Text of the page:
During a heart attack, the location of the pain can also vary quite a bit from person to person, notes Dr. Rosenfield. It may occur in the arm, shoulder, neck, jaw, or elsewhere in the upper half of the body. “I had one patient who had earlobe pain, and another who felt pain in his wrist,” says Dr. Rosenfield. Other nonclassic symptoms people often don’t attribute to a heart attack include nausea, vomiting, and weakness.

During his career, Dr. Rosenfield has seen many thousands of people who’ve had heart attacks. “There’s no question that women are more likely to experience nonclassic heart attack symptoms, but it’s important to remember that men can have those symptoms, too.”

Heart attack symptoms

Although the most common sign of a heart attack in both men and women is the classic one — discomfort in the center of the chest that spreads through the upper body — this symptom doesn’t always occur. Some people experience nonclassic symptoms, and these may be slightly more frequent in women and in older people.

Classic symptoms Nonclassic symptoms
  • Pressure, aching, or tightness in the center of the chest
  • Pain or discomfort that radiates to the upper body, especially shoulders or neck and arms
  • Sweating
  • Shortness of breath
  • Weakness
  • Nausea or vomiting
  • Dizziness
  • Back or jaw pain
  • Unexplained fatigue

I Survived a Heart Attack. Here’s What It Was Like

Imagine a typical, beautiful summer day. The sun is shining, the birds are chirping, and you catch yourself feeling grateful for a life filled with family and friends, creative outlets, and work that you find fulfilling. For me, June 12, 2014 started off as one of those almost too-good-to-be-true days.

I headed to the gym for one of my six workouts a week. I used the treadmill, bicycle, elliptical, and weight machines to whittle away stress, trim body fat, and build muscle. As the sweat dripped from my pores and my heart rate rose, I remember feeling proud that, as a hard-working 55-year-old woman, I could remain physically active.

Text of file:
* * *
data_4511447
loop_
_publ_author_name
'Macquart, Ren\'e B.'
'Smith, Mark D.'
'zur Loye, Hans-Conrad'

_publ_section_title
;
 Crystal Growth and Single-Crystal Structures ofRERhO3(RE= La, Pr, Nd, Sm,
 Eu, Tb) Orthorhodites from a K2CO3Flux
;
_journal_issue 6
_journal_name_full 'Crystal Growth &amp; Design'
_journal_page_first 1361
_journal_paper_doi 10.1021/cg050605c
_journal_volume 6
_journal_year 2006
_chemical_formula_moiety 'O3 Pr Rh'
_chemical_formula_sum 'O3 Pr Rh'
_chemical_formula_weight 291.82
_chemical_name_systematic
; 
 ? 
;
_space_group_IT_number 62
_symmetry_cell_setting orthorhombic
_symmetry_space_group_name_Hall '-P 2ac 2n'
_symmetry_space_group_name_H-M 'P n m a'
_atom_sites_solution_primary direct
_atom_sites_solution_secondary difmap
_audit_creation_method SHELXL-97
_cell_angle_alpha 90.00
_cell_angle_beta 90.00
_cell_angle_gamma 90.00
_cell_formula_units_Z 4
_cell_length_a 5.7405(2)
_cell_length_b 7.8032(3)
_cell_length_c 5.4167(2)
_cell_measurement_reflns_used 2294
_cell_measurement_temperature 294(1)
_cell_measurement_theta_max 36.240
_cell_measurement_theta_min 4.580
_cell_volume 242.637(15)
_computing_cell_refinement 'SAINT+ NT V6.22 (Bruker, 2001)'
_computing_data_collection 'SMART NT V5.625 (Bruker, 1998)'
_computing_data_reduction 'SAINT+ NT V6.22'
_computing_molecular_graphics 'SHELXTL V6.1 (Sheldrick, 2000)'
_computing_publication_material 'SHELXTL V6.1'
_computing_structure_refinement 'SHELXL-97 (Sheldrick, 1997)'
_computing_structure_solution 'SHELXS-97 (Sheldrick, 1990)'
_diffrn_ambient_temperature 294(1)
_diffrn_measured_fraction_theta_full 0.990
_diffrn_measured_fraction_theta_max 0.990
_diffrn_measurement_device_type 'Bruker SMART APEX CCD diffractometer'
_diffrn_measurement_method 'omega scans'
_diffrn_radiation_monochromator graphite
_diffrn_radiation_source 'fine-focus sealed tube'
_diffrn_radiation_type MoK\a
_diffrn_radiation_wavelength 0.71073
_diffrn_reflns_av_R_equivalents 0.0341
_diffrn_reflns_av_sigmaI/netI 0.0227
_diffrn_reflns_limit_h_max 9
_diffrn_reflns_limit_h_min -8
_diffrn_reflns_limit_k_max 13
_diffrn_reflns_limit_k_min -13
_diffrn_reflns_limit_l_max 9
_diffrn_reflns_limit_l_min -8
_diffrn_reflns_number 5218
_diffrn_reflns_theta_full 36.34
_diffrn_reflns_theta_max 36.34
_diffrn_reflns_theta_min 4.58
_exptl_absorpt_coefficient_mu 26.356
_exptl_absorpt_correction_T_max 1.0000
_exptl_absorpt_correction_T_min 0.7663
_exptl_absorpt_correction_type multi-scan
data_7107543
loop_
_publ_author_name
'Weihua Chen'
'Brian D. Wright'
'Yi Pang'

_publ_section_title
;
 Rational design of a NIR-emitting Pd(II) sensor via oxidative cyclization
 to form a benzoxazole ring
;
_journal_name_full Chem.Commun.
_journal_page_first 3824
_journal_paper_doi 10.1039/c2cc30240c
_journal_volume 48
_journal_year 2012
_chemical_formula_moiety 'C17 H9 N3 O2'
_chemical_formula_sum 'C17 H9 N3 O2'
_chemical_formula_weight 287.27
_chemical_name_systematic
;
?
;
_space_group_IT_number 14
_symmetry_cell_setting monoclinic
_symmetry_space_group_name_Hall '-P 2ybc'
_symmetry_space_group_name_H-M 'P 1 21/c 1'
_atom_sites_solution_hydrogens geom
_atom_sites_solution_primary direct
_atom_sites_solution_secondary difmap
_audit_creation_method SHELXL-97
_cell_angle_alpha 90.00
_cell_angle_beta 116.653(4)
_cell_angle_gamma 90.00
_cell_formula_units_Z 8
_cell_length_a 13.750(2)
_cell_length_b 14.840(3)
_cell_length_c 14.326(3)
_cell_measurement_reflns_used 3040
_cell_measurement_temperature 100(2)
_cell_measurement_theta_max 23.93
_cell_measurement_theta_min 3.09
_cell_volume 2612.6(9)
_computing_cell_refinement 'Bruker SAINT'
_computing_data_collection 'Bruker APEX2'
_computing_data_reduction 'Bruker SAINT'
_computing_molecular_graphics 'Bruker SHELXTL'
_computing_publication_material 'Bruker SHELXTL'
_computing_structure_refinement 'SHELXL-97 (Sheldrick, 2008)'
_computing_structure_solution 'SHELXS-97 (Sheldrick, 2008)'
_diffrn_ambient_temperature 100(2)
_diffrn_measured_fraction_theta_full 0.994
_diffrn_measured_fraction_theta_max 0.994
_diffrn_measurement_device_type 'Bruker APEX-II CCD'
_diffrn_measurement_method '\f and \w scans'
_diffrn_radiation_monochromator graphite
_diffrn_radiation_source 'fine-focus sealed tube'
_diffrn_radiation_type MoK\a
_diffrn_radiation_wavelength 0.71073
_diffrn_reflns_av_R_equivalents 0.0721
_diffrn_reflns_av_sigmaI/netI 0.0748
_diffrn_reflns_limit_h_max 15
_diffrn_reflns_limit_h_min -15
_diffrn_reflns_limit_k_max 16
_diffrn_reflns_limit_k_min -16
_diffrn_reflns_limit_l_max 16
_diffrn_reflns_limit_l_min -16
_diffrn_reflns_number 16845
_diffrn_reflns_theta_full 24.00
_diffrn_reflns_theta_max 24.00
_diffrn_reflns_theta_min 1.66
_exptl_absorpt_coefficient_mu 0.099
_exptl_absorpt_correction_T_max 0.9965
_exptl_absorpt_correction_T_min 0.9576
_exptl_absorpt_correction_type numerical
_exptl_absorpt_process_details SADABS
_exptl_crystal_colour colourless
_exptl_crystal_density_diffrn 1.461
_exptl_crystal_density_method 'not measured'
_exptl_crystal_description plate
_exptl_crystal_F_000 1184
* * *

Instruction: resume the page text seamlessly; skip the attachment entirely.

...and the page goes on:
At the time, I was working as an addictions counselor in an outpatient drug and alcohol rehab, returning home to do my work as a journalist, teaching classes and workshops, and serving as an interfaith minister. By the time my head touched down on the pillow every night, I had clocked 12 to 14 hours of work, which left five to six hours for sleep before waking up to repeat the cycle.

As a semi-vegetarian, I thought I was eating healthfully. And although I was not a caffeine junkie, I would down a chai a few times a week and chug energy drinks occasionally when my bleary eyes couldn’t remain open a moment longer.

But my go-go-and-go-some-more attitude wasn’t solely due to being overworked. In 1998, I became a 40-year-old widow with an 11-year-old son to raise. A decade later, I became an “adult orphan” when my dad died in 2008 and my mom joined him two years later. I tried to remember what my wise father used to say: “You never know what tomorrow brings.” And my equally astute mother would offer what I called her “que sera sera attitude” as she channeled her best Doris Day and told me, “What will be will be.” So, I kept on keepin’ on, but I did not leave room for active grief over the losses I had suffered.

All of this set the stage for what transpired on my way home from the gym on that picturesque June day.

forrest9 / iStock

I was driving on familiar roads when I started experiencing torrential sweats, dizziness, searing heartburn, nausea, and a feeling that someone had gripped my jaw and it became immobile. Call it intuition combined with education, but I knew immediately that I was having a heart attack. Unlike the usual symptoms in men, there was no gripping my left arm, no chest pain, and no loss of consciousness, but I did lose good sense.

Rather than doing what I would have advised anyone else to do (pull over and call 911), I drove home, canceled an appointment with a client, and after a fleeting thought that I should get my sweaty self into the shower, I decided to drive myself to the ER 10 minutes away (a choice I chalk up to oxygen deprivation).

I stumbled through the hospital door and told the woman behind the desk, “I think I’m having a heart attack.”

Within moments, I was whisked via wheelchair and prepped for a stent to be inserted into my heart to prop up a fully occluded artery. I remember thinking, “I can’t miss work. I need that income.” I had been taking care of myself financially since my husband had died 15 years earlier—and yet, even in that moment, I was worrying about everything but my health.